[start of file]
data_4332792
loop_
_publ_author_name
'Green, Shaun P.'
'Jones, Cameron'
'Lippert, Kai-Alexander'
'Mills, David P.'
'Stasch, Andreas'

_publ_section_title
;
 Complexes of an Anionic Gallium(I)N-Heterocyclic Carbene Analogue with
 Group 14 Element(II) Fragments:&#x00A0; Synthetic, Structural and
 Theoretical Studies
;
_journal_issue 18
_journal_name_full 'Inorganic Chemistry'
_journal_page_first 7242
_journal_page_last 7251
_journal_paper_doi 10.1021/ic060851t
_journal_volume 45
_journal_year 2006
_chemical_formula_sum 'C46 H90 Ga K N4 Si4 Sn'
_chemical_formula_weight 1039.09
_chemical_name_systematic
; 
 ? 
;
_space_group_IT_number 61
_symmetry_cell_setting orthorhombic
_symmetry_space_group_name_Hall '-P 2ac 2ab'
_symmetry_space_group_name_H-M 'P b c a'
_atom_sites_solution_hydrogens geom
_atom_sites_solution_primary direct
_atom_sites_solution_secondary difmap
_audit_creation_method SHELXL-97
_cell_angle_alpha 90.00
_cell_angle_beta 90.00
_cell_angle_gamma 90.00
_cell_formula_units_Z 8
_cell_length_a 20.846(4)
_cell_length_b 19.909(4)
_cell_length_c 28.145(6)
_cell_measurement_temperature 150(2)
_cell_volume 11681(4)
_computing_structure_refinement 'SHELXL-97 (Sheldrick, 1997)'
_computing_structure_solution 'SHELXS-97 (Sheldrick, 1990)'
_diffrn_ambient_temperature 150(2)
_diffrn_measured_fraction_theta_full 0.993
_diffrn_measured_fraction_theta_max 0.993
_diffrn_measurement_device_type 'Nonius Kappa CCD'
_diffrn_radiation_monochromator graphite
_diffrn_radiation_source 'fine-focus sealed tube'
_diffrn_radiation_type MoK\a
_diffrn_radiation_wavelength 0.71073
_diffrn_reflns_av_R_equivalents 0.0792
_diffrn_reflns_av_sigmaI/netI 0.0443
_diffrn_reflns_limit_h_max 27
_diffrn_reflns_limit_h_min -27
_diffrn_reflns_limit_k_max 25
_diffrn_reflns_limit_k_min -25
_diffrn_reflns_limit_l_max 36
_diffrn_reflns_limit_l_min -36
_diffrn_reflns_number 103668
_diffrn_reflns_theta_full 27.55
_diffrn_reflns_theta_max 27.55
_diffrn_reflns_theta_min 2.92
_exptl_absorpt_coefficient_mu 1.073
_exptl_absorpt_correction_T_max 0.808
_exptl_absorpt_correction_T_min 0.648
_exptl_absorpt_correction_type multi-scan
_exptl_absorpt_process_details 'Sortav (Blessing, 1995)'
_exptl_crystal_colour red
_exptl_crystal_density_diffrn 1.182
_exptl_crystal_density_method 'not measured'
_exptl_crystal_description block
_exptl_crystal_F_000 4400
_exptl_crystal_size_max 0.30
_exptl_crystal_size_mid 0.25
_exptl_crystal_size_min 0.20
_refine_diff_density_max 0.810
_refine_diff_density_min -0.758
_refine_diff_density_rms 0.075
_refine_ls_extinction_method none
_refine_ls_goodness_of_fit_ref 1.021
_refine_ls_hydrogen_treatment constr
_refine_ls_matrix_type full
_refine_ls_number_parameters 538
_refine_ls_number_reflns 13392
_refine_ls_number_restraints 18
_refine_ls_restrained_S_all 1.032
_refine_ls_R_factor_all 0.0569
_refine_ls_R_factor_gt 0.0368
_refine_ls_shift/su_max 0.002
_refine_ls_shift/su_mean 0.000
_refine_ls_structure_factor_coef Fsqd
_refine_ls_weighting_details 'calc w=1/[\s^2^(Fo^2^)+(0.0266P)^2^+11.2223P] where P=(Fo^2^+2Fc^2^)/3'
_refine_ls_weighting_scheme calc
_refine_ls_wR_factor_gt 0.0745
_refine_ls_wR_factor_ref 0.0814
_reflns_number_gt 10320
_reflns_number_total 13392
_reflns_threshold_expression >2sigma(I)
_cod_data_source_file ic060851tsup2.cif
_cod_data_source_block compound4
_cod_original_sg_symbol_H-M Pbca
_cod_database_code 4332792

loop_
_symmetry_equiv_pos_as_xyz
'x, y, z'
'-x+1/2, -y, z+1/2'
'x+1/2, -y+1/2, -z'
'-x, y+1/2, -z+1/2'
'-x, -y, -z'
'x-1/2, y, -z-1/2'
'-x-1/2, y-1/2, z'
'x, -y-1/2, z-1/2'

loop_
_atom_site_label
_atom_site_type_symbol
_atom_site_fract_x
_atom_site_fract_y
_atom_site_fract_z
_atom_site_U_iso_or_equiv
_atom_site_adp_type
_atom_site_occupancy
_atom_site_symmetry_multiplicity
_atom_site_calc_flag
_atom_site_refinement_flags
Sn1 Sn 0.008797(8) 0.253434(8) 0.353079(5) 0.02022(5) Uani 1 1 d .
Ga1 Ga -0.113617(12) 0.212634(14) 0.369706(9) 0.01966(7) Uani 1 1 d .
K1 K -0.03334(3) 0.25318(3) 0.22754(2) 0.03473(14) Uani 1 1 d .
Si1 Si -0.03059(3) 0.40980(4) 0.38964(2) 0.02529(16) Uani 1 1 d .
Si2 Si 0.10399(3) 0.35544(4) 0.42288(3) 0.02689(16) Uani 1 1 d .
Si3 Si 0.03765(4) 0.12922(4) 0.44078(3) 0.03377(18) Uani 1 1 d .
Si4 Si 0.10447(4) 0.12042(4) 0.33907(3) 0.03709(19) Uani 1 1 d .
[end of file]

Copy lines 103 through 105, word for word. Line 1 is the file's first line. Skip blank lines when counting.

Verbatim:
_cod_data_source_file ic060851tsup2.cif
_cod_data_source_block compound4
_cod_original_sg_symbol_H-M Pbca